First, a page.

If your business is interested in registering your trademark abroad, a trademark attorney can prepare and file the international applications to ensure that your application satisfies the international requirements, as well as advise of international filing deadlines to ensure that your international application secures a favorable filing date as well.

No Maintenance and Monitoring

A trademark attorney will be charged with the maintenance and monitoring of your pending trademark application after it is submitted. DIY legal services do not offer this type of ongoing support. If your trademark application is rejected or challenged, there will likely be no assistance in overcoming these hindrances.

If issues arise with registering your trademark, you will likely need an attorney to assist you in overcoming a USPTO refusal or third-party challenge. Additionally, a trademark attorney will monitor the status of your trademark to ensure all additional filing deadlines are met in response to a USPTO refusal or third-party challenge.

Reasons Not to Use DIY Legal Services for Drafting Contracts

Simply Googling a type of contract like a non-disclosure agreement (NDA), service agreement, and contractor agreement will yield tons of results and templates you can download and customize. DIY legal services also offer up a library of usable and repurposable contracts in what feels like an easy, out-of-the-box experience. The problem? These contracts are likely not tailored to your specific business offerings and needs.

Lack of Validity

While designed to govern a relationship, contracts are typically only scrutinized when a relationship fails, or expectations are not met. If your business uses a contract that doesn’t specifically or adequately address your products, services, or professional relations, as well as the sphere in which you operate (such as industry or geography), you may find yourself in court with the inability to enforce it. For example, Pennsylvania is not a right-to-work state, but neighboring Virginia is a right-to-work state. If you utilize an employment agreement generated in PA to govern employment in VA, your contract may be deemed invalid or unenforceable in a court of law. Plus, as your product and service offerings evolve, your contracts should too. DIY legal services may not help make these suggestions, and many businesses utilize outdated documents, adding to the risk factors.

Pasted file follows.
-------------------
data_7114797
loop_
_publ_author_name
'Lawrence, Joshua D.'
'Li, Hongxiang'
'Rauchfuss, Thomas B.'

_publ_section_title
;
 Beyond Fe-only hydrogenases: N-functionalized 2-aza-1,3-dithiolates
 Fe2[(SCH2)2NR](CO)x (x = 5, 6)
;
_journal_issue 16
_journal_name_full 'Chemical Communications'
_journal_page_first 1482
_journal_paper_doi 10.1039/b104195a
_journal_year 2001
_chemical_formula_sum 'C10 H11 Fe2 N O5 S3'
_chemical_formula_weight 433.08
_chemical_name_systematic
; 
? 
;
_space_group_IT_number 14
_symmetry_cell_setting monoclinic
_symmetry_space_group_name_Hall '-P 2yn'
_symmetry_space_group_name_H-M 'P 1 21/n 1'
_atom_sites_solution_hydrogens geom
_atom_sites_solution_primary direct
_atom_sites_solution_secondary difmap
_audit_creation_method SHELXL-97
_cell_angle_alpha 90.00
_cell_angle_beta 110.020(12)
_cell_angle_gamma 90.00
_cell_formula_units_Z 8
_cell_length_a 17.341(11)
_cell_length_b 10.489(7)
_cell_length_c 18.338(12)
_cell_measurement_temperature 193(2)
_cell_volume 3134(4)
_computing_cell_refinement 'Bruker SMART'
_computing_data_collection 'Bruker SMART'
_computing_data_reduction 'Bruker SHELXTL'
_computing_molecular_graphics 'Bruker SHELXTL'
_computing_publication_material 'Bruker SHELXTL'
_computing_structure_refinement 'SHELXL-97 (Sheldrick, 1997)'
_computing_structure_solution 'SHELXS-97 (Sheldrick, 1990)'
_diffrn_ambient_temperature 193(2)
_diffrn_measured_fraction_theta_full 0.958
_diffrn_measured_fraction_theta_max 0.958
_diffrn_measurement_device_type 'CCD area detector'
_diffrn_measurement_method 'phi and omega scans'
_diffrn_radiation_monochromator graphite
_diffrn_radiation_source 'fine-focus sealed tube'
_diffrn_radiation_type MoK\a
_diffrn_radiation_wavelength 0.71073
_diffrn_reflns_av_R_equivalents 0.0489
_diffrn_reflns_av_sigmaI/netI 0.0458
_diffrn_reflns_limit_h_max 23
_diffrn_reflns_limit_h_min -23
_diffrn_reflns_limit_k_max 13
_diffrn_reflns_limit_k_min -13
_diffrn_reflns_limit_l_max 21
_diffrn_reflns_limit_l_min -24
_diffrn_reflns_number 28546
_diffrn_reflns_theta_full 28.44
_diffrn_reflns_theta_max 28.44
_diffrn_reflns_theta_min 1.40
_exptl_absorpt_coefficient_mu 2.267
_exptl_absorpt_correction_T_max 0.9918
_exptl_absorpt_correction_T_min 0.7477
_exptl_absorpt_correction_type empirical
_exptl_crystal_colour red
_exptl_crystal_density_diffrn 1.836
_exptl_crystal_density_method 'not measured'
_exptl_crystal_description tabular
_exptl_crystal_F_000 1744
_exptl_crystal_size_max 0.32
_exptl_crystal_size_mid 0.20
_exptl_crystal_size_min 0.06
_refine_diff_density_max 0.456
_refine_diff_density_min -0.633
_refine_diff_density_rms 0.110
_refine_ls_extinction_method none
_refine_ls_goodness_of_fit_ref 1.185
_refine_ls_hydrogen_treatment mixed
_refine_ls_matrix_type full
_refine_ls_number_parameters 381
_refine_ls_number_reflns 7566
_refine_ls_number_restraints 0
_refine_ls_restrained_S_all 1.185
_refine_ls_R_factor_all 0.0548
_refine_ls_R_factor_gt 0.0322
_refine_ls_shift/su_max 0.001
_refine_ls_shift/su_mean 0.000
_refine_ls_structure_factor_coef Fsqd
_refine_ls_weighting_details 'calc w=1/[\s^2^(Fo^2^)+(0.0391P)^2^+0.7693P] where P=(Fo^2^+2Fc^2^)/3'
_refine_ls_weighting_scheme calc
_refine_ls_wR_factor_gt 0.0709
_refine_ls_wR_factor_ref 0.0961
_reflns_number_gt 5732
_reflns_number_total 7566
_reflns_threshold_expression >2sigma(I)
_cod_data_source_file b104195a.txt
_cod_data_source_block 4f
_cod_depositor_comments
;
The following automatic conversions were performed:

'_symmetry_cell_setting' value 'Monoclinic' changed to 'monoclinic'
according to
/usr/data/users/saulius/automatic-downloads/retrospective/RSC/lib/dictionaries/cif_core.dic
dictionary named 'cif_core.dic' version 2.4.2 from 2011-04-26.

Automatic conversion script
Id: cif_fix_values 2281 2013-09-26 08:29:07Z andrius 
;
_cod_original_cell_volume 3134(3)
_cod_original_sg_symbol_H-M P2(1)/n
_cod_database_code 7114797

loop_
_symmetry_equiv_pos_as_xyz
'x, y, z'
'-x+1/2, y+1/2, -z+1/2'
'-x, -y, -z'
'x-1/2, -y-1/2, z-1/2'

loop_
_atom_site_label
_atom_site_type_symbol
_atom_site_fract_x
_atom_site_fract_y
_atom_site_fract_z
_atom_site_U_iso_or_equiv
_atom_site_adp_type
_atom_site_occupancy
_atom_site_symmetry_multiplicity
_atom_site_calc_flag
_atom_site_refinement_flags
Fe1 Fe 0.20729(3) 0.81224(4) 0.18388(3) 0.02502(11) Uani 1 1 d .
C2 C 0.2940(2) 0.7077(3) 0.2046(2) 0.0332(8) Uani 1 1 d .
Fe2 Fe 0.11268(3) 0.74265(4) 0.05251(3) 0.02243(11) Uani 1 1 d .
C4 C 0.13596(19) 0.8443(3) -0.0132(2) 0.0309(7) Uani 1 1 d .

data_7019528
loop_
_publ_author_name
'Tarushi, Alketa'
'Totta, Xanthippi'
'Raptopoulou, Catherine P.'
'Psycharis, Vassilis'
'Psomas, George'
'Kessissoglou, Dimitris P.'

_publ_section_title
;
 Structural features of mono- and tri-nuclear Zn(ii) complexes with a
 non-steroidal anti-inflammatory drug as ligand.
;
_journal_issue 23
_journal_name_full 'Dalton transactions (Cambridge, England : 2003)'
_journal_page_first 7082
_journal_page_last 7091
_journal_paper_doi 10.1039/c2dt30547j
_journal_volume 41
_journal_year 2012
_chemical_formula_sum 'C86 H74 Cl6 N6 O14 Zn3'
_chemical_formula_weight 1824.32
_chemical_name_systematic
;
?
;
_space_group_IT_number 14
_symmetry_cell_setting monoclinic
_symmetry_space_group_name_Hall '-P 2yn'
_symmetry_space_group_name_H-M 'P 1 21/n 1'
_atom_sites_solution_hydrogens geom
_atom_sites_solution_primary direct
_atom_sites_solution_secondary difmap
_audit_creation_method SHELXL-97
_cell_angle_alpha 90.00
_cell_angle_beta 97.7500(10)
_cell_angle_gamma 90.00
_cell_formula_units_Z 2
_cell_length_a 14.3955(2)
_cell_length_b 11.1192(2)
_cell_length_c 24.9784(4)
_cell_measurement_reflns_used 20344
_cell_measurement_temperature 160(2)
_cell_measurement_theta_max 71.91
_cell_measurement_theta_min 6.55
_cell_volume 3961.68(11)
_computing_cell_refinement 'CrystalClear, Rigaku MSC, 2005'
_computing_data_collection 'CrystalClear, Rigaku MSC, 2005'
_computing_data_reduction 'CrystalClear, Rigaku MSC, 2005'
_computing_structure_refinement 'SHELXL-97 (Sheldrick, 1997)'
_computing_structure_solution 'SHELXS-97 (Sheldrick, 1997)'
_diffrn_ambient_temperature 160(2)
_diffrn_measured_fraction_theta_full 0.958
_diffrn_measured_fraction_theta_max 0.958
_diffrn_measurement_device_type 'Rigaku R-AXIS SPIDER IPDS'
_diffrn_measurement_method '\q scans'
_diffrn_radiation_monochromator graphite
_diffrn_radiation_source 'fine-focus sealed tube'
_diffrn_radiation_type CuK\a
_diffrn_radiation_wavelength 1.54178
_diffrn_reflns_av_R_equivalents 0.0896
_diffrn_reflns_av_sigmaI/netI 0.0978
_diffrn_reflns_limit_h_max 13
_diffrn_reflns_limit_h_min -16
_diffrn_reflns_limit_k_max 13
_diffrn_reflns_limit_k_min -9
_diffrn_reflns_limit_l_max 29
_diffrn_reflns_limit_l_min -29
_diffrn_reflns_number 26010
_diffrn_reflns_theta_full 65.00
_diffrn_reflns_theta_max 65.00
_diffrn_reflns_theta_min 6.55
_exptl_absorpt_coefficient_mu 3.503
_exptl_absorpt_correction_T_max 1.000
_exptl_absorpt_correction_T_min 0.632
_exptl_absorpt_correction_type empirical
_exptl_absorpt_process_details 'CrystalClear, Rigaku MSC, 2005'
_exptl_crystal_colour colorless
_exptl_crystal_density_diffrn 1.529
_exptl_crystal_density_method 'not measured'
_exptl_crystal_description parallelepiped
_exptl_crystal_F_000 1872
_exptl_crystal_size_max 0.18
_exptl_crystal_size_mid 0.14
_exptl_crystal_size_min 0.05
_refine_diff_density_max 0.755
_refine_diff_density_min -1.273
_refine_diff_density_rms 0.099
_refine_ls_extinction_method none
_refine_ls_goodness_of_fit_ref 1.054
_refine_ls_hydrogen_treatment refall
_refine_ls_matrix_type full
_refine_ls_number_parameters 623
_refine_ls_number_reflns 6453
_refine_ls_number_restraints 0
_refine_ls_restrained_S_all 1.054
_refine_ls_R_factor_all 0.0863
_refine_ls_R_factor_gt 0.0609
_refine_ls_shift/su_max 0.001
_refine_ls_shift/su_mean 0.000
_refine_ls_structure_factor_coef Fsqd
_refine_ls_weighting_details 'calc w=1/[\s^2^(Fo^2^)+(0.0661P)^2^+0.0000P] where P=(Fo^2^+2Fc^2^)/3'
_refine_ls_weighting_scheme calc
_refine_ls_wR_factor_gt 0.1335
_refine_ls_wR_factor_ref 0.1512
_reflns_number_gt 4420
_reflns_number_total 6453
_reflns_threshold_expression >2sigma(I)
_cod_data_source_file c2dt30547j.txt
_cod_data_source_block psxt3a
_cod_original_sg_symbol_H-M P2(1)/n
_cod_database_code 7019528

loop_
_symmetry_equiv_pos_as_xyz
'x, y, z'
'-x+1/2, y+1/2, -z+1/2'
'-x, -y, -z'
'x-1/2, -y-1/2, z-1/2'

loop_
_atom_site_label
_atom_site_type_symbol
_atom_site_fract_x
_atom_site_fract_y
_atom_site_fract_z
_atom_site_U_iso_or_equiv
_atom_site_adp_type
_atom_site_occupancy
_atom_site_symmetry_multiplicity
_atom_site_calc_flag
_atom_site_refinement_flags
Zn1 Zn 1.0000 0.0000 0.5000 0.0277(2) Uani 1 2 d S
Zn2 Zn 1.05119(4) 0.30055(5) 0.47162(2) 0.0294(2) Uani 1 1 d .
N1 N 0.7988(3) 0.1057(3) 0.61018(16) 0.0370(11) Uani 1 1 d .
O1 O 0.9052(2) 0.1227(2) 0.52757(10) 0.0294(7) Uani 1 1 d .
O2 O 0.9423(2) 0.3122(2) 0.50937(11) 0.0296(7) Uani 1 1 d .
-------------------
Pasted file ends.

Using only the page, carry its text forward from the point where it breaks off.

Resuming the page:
Lack of Protection or Creation of Liability

Another pitfall of DIY contracts generated through an online service is their inability to protect your products, services, or people. If you open an event space and leave force majeure clauses out of your contracts (like many experienced during the pandemic), you’ll find yourself paying out refunds when events cancel.  Oppositely, some contracts, when lifted from an online site and not created with your specific business in mind, may unnecessarily put an added burden or responsibility on you, creating liability you don’t want should an issue or litigation arise.

An Attorney is the Best Choice for Your Business

Whether you are looking to form a business or nonprofit, file a trademark, or create contractual documents for your existing business, DIY legal services do not offer the tailored legal advice that an attorney would provide. This comes with tremendous risks, and if these risks turn into problems, you will end up needing an attorney to assist you down the road. It is in the best interest of your business and your peace of mind to seek out an experienced business attorney at the start to save you time, money, and headaches in the long run.

All licensed attorneys have a legal duty to exercise care and skill in providing legal advice to their clients as a part of the attorney-client relationship. If your attorney makes a mistake and does not exercise the care or skill of a reasonable attorney, you have the right to try and recover whatever the mistake cost you and your business in court. And as an example, one major DIY Legal Service’s Terms of Service require that you agree that no attorney-client relationship was created and that you agree to arbitrate, rather than go to court, for any disputes.

FLB’s attorneys are up to date on the local laws that impact your business, and they are interested in making sure your business succeeds. If you would like assistance with forming a new business entity, starting a nonprofit, registering a trademark, or drafting business contracts, please reach out to one of the attorneys in our Corporate, Business and Banking Department. Also, if you are looking for additional information about DIY legal solutions, learn why you shouldn’t use these services for your will or estate planning.

Additional research/content contributions made by Ryan P. Hinsey and Elyse C. Pillitteri.